PC 5

The college I went to was really big on group assignments, under the logic that being able to function as part of a team is a critical skill for working professionals. On the few occasions where I found myself in a group made up entirely of male students, though, I couldn’t help but notice that hardly anybody would put in anything more than the minimum required effort at the very last possible second.

See, barring life-or-death responsibilities, guys tend to get sort of lazy without a female presence around, prioritizing personal comfort and instant gratification over more ambitious goals and projects (for an example, check out the levels of cleanliness and basic hygiene in an all-male dormitory). The opposite phenomena can occur too, though. Throw an attractive female or two into the group, and suddenly several dudes will have their alpha male instincts awakened as they try to show what energetic and capable dynamos they are, which is exactly the ploy some tech companies in China are betting on by employing young women as “programming cheerleaders.”

Despite the name, a programming cheerleader’s job doesn’t involve synchronized spell-outs of the company name or choreographed dance routines.

▼ Pompoms don’t appear to be a required part of their workplace attire, either, although short skirts seem to be common.

But similar to how cheerleaders pump up the crowd at sporting events, programming cheerleaders’ job is to create an energetic, upbeat office atmosphere, Trending in China reports.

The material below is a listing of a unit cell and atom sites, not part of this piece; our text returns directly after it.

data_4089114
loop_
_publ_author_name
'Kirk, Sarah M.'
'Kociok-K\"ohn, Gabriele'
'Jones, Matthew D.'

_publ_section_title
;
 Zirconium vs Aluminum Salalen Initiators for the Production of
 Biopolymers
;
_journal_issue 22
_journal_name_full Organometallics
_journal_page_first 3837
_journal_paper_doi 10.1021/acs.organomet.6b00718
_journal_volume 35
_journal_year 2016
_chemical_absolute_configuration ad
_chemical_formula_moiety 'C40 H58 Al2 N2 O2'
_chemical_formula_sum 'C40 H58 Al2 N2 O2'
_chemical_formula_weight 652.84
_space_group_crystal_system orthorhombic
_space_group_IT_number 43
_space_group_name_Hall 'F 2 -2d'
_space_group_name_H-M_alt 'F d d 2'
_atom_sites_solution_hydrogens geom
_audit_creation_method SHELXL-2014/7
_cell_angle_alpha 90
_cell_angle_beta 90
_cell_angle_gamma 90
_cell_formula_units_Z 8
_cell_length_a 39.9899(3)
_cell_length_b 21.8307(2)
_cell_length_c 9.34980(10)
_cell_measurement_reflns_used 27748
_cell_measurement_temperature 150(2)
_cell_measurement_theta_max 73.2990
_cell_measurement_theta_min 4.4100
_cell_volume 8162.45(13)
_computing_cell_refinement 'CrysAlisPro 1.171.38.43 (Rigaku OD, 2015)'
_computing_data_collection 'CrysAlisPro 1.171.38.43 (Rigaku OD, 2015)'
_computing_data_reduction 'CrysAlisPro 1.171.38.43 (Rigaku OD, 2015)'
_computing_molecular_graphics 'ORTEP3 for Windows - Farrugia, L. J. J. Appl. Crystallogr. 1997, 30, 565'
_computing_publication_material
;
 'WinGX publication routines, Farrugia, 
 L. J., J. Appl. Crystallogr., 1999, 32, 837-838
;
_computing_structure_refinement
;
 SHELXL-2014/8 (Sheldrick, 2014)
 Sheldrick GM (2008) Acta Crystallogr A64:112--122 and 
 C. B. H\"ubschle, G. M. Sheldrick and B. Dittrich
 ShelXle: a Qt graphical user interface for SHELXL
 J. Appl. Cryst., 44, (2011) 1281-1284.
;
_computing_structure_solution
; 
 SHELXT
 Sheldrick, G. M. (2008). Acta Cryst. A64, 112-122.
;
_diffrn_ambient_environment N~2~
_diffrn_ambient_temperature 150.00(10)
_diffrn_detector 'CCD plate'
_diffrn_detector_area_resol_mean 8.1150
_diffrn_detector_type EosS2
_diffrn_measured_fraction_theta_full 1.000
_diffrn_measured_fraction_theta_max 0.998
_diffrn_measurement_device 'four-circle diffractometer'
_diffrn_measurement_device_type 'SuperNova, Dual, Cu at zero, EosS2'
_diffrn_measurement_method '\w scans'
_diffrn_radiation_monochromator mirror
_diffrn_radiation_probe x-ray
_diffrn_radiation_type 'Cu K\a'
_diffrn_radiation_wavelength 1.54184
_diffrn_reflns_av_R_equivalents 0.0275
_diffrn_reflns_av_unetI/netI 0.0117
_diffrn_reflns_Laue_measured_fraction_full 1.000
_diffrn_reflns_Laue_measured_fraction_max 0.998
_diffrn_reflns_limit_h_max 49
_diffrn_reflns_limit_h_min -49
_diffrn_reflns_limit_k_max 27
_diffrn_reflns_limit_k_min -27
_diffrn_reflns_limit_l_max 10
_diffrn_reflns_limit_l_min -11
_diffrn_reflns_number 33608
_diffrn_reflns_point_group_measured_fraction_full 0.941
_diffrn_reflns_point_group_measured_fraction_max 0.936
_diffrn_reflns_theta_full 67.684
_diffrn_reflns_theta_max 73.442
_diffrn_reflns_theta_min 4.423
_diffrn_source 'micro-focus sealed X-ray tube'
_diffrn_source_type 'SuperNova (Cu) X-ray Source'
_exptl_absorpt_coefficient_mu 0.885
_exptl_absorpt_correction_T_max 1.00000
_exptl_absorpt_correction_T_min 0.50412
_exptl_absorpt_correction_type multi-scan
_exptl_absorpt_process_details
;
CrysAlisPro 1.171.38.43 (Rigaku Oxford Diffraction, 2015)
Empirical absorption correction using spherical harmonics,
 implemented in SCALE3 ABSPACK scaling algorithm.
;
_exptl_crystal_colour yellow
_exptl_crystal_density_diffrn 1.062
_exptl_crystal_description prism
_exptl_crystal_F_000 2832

A pleasant personality and pleasing-to-the-eye appearance are both, obviously, essential for the role. Actual programming skills don’t seem to be required, though, as the programming cheerleaders aren’t directly involved in the software development. Instead, their responsibilities include making light conversation, buying breakfast for the programmers, and, in one company, being an opponent for ping pong breaks.

One HR manager said that he hired a trio of programming cheerleaders for his firm, which is composed primarily of male employees he describes as “terrible at socializing.” Since adding the three young ladies to the staff, the programmers have become more motivated and work is progressing more smoothly, he reports.

Still, one has to wonder if it’s possible for programming cheerleaders to be too strong of a stimulus for male employees. Too much eye candy seems like it would pull their gaze away from their monitors and make them less likely to focus on their work. And while one can argue that competition, even among coworkers, improves the breed, is there a point at which guys looking for an edge will try to start showing up their officemates in ways that have no relation to doing their job well?

▼ As true in China as it is in the U.S.A.: Put enough women in a room, and some dude will start playing acoustic guitar.

There’s also the viable criticism that female programming cheerleaders don’t do anything to boost the productivity of women who work in the technology field. Take away the desire to impress the cheerleaders, and for women who work as programmers, the would-be-motivators are just perkily chatty and distracting coworkers.

▼ The female programmer sitting here couldn’t care less about Miss Red Skirt and her silky smooth thighs.

Some online commenters have suggested also having male cheerleaders to boost the spirits of the female programmers, but this solution seems like it would require clearing out a lot of desks to create enough floor space to hold everyone. At that point, you may as well put in some strobe lights, start pumping out EDM, and turn the place into a club. Sure, no one will get any programming done, but think of all the money to be made selling soul-salving booze to the newly out-of-work former tech workers as they watch all the good-looking cheerleaders of both sexes hook up with each other.

Source: Facebook/Trending in China (1, 2, 3, 4, 5) via Daily Mail via Hachima Kiko
Top image: Facebook/Trending in China